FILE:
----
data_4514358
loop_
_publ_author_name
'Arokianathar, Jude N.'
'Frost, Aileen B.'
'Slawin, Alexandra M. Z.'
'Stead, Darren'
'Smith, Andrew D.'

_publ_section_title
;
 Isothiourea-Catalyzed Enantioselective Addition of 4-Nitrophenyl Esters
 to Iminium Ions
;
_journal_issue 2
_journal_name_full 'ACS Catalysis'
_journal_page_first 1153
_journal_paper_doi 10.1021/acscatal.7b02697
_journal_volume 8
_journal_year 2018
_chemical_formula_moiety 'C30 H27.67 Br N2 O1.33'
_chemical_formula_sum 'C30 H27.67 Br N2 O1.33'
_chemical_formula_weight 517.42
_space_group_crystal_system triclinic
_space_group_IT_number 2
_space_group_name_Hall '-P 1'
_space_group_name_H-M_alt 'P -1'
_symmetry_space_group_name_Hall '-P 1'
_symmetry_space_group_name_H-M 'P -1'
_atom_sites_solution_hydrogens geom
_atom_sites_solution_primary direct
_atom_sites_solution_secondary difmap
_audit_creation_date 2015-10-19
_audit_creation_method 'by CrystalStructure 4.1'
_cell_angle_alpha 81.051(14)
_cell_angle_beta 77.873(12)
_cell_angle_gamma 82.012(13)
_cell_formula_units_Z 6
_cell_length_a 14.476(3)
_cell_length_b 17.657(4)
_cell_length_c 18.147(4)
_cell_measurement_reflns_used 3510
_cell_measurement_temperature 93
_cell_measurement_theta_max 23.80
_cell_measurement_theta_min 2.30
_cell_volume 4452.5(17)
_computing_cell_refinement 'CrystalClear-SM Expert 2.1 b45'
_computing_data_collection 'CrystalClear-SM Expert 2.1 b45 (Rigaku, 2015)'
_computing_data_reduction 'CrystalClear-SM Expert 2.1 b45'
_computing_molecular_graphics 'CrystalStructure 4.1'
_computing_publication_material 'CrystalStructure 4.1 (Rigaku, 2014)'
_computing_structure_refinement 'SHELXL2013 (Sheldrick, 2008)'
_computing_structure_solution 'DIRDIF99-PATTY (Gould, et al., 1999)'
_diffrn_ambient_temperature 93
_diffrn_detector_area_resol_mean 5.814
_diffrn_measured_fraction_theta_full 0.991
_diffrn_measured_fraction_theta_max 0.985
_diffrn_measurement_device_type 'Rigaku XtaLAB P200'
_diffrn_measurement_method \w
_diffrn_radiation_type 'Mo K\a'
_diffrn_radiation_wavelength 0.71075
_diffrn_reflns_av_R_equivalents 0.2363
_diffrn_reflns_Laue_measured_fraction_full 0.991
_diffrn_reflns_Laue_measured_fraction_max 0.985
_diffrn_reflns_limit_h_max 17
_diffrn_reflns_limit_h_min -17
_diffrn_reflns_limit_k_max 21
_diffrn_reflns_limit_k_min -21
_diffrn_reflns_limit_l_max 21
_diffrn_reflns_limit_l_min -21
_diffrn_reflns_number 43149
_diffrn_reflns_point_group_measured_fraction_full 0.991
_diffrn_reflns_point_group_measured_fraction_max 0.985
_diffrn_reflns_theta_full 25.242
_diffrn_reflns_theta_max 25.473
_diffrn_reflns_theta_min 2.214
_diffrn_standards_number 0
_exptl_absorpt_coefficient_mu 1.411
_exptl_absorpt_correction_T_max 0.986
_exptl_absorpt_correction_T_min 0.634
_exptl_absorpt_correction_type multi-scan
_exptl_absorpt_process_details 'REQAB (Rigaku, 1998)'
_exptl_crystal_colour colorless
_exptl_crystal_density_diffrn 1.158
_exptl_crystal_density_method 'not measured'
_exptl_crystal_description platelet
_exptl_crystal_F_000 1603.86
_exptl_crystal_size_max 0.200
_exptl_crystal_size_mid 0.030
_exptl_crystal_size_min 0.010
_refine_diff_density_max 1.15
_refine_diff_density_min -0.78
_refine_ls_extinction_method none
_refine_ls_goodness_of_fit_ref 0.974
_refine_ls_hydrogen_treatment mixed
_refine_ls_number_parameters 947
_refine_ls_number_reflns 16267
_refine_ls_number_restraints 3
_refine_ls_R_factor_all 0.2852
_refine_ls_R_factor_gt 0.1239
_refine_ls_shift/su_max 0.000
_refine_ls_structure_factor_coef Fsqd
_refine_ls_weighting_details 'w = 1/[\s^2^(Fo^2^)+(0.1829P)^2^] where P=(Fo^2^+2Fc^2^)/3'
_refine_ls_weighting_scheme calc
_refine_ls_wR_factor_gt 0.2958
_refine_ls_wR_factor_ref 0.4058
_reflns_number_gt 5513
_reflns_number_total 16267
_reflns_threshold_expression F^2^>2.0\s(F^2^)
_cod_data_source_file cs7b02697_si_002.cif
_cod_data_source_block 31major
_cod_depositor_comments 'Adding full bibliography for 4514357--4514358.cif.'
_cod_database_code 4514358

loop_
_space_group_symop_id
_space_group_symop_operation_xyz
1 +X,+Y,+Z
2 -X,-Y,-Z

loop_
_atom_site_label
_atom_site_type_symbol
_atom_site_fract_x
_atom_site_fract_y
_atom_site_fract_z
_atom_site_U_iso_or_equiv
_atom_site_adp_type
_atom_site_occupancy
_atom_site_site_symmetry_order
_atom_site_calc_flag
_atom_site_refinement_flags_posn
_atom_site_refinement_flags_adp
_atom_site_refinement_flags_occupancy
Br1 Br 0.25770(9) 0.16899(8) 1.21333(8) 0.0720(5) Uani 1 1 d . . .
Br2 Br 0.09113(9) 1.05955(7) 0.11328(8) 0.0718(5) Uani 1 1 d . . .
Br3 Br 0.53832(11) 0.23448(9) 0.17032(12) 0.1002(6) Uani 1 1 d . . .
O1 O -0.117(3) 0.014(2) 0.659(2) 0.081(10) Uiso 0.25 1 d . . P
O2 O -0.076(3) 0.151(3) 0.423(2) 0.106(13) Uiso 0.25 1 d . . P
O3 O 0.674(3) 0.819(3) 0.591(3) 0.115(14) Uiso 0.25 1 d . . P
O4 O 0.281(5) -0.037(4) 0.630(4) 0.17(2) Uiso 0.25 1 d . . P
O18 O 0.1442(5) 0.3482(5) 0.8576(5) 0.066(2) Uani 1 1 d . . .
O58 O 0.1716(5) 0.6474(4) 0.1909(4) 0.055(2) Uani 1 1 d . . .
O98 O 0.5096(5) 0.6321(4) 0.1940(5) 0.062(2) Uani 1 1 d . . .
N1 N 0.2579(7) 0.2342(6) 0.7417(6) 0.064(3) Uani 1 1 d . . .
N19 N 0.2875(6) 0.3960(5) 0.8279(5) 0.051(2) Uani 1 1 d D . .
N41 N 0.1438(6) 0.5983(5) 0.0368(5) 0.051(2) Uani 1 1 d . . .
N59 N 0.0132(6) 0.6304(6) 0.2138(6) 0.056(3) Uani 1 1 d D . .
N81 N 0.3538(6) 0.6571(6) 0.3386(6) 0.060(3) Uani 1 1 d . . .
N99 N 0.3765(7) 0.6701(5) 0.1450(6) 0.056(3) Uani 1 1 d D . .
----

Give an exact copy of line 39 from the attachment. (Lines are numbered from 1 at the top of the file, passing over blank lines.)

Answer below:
_cell_length_b 17.657(4)